10 Essential Tips for Production Design on a Budget

Production design is one of the most important, yet often overlooked, aspects of filmmaking. It involves creating the overall visual appearance of a film and the physical environment that characters exist within.

The production designer is responsible for translating the script into tangible, physical form through meticulous planning, research, collaboration, and problem-solving.

While production design can enhance any film, it becomes especially vital for lower-budget independent films. With limited funding, the production design must be strategic, resourceful, and creative in order to build immersive cinematic worlds.

The production designer must make every dollar count and maximize existing assets to execute the director’s vision within tight constraints.

If you’re an aspiring filmmaker ready to make your first movie on a shoestring budget, don’t underestimate the power of thoughtful, creative production design.

With some clever planning and resourcefulness, you can make your low-budget film look like a million bucks. In this article, we’ll explore 10 essential tips for strategic production design on an indie budget.

Scout Low-Cost Locations

One of the biggest budget savers for production design is finding inexpensive locations to shoot in. Before spending money building and dressing sets, exhaust all your options for real-world environments that already fit the look you want.

Search online location databases like Peerspace for empty apartments, houses, office spaces, warehouses, and more that you may be able to get for cheap or free. You can also check sites like LocationsHub and FilmQuest for comprehensive location listings across different regions.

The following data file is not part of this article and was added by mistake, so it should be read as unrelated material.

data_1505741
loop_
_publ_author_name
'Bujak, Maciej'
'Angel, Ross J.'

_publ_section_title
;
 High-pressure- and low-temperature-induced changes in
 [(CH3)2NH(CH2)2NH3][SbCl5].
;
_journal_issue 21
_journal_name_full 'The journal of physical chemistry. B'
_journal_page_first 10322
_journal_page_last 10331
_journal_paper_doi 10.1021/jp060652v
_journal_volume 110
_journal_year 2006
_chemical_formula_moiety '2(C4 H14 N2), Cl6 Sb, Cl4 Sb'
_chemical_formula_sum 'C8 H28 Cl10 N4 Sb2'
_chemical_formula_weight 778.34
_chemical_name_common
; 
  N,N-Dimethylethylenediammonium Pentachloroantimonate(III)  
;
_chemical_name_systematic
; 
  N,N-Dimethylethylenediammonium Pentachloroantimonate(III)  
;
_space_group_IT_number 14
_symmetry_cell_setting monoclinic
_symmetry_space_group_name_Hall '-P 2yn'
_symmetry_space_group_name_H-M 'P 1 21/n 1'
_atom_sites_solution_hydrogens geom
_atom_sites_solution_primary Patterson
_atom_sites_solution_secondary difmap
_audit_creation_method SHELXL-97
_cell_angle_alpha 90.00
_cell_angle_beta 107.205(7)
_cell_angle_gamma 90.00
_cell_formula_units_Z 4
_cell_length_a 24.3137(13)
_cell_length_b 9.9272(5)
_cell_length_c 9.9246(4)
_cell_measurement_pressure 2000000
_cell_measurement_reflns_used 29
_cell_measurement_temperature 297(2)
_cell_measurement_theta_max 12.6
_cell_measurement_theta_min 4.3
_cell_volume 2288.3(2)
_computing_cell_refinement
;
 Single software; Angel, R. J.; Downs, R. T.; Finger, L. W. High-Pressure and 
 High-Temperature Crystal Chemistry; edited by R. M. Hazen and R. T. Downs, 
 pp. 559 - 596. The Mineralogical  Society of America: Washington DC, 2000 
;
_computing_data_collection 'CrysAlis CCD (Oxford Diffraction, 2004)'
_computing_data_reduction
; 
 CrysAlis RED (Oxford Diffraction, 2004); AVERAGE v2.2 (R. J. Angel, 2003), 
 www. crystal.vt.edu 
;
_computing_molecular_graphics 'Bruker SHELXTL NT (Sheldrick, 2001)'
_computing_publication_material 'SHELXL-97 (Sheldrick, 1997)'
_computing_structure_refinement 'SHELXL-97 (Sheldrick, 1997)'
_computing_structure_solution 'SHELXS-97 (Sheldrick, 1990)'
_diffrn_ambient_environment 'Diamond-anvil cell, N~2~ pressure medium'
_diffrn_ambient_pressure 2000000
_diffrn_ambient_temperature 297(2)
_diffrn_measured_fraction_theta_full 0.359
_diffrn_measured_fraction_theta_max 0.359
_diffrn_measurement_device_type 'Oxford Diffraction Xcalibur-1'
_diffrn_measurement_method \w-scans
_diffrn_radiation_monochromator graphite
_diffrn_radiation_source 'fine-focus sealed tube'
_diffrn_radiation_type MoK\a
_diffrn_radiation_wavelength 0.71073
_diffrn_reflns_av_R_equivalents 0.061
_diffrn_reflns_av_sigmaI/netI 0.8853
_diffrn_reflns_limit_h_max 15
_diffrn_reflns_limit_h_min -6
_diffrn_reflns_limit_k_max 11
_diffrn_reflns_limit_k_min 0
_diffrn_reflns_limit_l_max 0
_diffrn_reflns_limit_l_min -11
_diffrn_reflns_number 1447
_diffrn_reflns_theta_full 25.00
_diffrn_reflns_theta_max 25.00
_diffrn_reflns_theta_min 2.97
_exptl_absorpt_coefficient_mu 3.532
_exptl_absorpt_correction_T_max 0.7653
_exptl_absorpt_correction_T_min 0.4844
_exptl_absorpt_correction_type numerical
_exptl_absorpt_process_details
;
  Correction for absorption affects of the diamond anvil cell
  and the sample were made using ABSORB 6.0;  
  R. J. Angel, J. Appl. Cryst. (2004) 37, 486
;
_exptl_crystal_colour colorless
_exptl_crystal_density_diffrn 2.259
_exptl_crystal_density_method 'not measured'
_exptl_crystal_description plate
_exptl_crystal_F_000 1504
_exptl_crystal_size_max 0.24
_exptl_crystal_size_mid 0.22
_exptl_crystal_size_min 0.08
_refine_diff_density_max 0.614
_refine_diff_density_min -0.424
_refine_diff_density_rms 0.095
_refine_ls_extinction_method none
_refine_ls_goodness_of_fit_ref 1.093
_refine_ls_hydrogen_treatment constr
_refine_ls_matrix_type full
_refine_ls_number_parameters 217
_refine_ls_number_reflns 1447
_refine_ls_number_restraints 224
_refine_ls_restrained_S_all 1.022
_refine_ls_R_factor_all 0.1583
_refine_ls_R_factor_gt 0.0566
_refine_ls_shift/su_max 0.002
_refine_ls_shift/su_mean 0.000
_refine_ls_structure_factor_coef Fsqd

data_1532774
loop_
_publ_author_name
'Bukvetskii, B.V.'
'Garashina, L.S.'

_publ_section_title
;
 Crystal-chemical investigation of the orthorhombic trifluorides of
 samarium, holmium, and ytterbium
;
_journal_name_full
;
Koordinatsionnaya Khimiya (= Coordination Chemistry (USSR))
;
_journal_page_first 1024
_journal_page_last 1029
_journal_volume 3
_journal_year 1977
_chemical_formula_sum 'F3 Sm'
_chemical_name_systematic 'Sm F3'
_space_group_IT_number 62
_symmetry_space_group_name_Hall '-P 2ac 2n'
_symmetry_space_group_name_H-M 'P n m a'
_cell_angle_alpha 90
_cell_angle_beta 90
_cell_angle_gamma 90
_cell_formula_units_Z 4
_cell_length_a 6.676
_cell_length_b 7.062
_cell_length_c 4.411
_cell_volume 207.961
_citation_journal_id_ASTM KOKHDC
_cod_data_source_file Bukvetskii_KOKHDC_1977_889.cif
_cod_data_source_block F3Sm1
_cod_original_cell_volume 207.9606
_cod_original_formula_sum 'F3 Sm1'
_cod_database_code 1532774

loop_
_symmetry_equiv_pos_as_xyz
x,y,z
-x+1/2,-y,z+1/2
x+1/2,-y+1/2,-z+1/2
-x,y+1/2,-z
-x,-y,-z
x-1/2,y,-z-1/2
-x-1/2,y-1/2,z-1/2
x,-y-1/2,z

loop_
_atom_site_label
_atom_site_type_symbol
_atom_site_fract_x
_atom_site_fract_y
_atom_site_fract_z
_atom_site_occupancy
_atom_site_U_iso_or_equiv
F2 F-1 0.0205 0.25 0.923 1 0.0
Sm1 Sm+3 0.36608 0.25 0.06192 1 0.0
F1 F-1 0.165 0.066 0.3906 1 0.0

Another option is reaching out to local businesses that may allow you to shoot during off hours. A neighborhood bar, restaurant, or retail shop can transform into many different settings on camera with some redressing. You may even find owners willing to open early or stay late to accommodate your shoot for a small location fee.

If you need a more specific interior, consider recruiting friends who have spaces matching your script. Willing homeowners may allow you to take over rooms in their homes for filming, which can double perfectly for all kinds of residential or office locations.

Getting permission to shoot in existing, unmodified locations is by far the most cost-effective approach to production design. Be open-minded in your search, get creative with how spaces can be adapted, and leverage your local network.

Use Lighting to Transform Sets

One advantage of shooting video, versus stage plays or photo shoots, is that you can use lighting strategically to alter the look of any environment. While extensive set construction would be ideal, deliberate lighting choices go a long way to mask the limitations of a found location.

Choosing the right lighting design can instantly create a mood or establish the time of day. Backlighting rims subjects in light creating silhouettes. Side lighting accentuates texture and shape with strong shadows. Underlighting makes even bland environments ominous and dramatic.

You can make a room appear larger by keeping actors near the camera and background darkness. Using household lamps as kickers and backlights instead of building extensive overhead rigs saves on equipment rentals.

If your locations have ugly or dated fixtures, simply turn off the practicals and bring in your own motivated lighting. Pay attention to colors too. Daylight balanced sources feel naturalistic while tungsten adds a moody amber warmth.

Rather than purchasing lighting gear, rental houses can save production designers money. Packages are typically charged by the day, so coordinate scenes strategically to maximize what you can shoot using a specific setup. Moving lights between locations is better than having too much gear idle.

Source Affordable Props